February 02, 2010
February 9, 2010
Taxing Wall Street
Center for American Progress
1333 H St. NW, 10th Floor
Washington, DC 20005
CEPR Co-Director Dean Baker and Michael Ettlinger (President for Economic Policy, Center for American Progress) participated in a discussion about taxing Wall Street – why we should do it, how we can, and the best options moving forward. Greg Ip (U.S. Economics Editor, The Economist) moderated.
Families across the country are struggling with declining incomes and high unemployment. Meanwhile, Wall Street is raking it in: This year they have seen their profit and bonuses return to the same levels as previous years, thanks in part to the infusion of taxpayers’ dollars to keep them afloat during the peak of the financial crisis. Everybody can agree that this is hardly fair. However, not everyone agrees on what to do about it.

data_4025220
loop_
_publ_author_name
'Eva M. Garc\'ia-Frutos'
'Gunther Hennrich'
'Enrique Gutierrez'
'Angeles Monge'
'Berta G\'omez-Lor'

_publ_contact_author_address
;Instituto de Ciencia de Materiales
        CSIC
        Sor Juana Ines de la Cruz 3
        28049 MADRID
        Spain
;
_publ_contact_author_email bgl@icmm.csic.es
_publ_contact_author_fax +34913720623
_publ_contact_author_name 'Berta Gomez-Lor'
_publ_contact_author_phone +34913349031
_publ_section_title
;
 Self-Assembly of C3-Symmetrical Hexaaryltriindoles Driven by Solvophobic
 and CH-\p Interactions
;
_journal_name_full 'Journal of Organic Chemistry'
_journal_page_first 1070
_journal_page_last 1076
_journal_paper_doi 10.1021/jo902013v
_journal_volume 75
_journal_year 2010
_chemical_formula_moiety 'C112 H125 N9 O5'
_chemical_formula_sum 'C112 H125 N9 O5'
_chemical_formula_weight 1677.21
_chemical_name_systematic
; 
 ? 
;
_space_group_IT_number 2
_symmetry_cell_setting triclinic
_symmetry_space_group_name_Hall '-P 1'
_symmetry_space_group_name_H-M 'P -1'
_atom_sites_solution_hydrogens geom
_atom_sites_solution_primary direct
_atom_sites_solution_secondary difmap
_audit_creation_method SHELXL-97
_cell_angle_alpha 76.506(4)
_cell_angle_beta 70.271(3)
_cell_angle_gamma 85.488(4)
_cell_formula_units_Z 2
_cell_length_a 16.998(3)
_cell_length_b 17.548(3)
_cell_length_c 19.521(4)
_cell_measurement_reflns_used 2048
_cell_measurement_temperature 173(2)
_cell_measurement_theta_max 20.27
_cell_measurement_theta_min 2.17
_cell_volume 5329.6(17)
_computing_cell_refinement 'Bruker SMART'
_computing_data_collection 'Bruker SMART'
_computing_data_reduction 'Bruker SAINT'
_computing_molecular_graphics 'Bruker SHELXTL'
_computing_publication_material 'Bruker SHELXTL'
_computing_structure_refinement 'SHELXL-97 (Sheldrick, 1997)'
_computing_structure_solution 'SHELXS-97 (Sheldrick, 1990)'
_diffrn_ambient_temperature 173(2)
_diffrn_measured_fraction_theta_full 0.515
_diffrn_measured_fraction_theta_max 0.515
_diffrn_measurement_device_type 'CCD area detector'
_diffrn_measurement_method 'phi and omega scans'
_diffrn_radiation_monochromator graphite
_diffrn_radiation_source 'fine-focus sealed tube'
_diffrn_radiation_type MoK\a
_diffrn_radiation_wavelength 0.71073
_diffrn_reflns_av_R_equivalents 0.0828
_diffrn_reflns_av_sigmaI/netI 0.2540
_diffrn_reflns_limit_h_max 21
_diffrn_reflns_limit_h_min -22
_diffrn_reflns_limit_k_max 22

There is a growing debate over the merits and feasibility of using the tax system to raise much-needed revenue and curb future risk taking and speculation by the financial industry. The financial speculation tax – a small tax on the trades of stocks, bonds, derivatives, and other financial instruments – is one possible option. However, would it work?
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